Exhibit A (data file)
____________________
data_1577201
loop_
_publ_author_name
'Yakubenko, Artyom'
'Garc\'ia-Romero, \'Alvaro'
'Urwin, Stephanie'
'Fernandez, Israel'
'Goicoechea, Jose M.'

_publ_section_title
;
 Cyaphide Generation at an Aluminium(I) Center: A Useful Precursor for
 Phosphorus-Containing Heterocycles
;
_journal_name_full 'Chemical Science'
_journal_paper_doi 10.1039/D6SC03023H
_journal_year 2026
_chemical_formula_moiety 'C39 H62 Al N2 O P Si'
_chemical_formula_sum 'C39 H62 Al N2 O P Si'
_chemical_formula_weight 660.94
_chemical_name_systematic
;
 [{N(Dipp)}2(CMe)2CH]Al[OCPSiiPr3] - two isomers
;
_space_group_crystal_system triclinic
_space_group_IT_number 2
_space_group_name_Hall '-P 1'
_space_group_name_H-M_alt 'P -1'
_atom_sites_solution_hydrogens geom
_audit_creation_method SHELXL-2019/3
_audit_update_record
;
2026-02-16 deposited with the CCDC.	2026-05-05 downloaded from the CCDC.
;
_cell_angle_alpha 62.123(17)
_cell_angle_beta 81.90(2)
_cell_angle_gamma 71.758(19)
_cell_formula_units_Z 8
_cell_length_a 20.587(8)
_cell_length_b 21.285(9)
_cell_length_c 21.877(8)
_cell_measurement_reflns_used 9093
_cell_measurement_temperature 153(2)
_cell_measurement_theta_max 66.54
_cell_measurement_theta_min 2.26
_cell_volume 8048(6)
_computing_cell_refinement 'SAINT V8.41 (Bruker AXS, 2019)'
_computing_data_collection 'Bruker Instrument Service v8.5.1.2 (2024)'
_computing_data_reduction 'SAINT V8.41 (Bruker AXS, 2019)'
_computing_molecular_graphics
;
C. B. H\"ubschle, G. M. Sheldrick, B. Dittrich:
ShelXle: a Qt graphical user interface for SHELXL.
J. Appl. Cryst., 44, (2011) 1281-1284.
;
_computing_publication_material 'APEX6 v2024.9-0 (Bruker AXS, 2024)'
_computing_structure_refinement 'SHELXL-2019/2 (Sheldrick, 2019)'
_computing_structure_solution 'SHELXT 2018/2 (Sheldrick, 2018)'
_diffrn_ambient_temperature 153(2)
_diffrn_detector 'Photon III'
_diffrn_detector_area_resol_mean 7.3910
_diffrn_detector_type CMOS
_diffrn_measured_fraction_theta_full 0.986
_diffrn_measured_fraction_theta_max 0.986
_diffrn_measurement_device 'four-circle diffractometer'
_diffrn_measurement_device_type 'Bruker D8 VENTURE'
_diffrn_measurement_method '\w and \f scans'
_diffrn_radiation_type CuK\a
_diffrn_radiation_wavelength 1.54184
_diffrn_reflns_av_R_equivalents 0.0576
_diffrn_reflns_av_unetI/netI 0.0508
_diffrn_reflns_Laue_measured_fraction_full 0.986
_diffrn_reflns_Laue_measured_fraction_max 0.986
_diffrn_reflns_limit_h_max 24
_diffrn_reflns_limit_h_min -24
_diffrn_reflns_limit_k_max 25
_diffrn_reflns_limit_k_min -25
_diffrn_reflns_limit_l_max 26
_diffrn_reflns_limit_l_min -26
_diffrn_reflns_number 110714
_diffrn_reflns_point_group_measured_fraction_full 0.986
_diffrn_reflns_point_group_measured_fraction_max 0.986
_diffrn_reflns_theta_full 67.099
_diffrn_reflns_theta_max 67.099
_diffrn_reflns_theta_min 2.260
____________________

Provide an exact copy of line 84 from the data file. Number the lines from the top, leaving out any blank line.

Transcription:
_diffrn_reflns_theta_min 2.260